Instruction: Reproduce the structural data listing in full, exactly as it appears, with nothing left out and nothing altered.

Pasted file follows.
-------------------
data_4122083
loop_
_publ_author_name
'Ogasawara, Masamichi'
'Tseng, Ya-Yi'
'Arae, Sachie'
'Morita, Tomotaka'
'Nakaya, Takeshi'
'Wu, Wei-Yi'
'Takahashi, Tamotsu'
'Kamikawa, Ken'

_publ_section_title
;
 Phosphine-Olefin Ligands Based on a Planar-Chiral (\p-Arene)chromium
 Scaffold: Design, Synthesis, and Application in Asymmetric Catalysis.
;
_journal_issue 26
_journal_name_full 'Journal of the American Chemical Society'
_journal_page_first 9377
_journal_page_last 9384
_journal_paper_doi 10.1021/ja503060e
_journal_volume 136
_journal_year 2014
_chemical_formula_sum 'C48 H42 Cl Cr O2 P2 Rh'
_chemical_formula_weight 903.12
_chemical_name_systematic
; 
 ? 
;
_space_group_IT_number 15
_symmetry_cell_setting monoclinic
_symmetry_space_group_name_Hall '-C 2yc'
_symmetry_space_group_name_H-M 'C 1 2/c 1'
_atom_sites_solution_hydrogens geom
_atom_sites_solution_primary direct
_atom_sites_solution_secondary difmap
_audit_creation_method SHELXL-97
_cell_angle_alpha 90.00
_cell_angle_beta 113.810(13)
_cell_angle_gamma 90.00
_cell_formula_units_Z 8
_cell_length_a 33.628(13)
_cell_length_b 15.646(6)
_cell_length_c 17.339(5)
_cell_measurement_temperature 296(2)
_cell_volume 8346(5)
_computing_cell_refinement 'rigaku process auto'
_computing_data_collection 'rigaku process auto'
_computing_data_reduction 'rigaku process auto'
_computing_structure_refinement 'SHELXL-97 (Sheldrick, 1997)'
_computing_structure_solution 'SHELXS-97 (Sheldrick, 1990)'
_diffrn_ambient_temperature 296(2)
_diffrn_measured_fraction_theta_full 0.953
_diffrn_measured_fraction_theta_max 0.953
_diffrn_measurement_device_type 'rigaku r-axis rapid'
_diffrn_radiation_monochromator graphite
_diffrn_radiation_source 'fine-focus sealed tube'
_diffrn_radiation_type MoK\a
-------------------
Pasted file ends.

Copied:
data_4122083
loop_
_publ_author_name
'Ogasawara, Masamichi'
'Tseng, Ya-Yi'
'Arae, Sachie'
'Morita, Tomotaka'
'Nakaya, Takeshi'
'Wu, Wei-Yi'
'Takahashi, Tamotsu'
'Kamikawa, Ken'

_publ_section_title
;
 Phosphine-Olefin Ligands Based on a Planar-Chiral (\p-Arene)chromium
 Scaffold: Design, Synthesis, and Application in Asymmetric Catalysis.
;
_journal_issue 26
_journal_name_full 'Journal of the American Chemical Society'
_journal_page_first 9377
_journal_page_last 9384
_journal_paper_doi 10.1021/ja503060e
_journal_volume 136
_journal_year 2014
_chemical_formula_sum 'C48 H42 Cl Cr O2 P2 Rh'
_chemical_formula_weight 903.12
_chemical_name_systematic
; 
 ? 
;
_space_group_IT_number 15
_symmetry_cell_setting monoclinic
_symmetry_space_group_name_Hall '-C 2yc'
_symmetry_space_group_name_H-M 'C 1 2/c 1'
_atom_sites_solution_hydrogens geom
_atom_sites_solution_primary direct
_atom_sites_solution_secondary difmap
_audit_creation_method SHELXL-97
_cell_angle_alpha 90.00
_cell_angle_beta 113.810(13)
_cell_angle_gamma 90.00
_cell_formula_units_Z 8
_cell_length_a 33.628(13)
_cell_length_b 15.646(6)
_cell_length_c 17.339(5)
_cell_measurement_temperature 296(2)
_cell_volume 8346(5)
_computing_cell_refinement 'rigaku process auto'
_computing_data_collection 'rigaku process auto'
_computing_data_reduction 'rigaku process auto'
_computing_structure_refinement 'SHELXL-97 (Sheldrick, 1997)'
_computing_structure_solution 'SHELXS-97 (Sheldrick, 1990)'
_diffrn_ambient_temperature 296(2)
_diffrn_measured_fraction_theta_full 0.953
_diffrn_measured_fraction_theta_max 0.953
_diffrn_measurement_device_type 'rigaku r-axis rapid'
_diffrn_radiation_monochromator graphite
_diffrn_radiation_source 'fine-focus sealed tube'
_diffrn_radiation_type MoK\a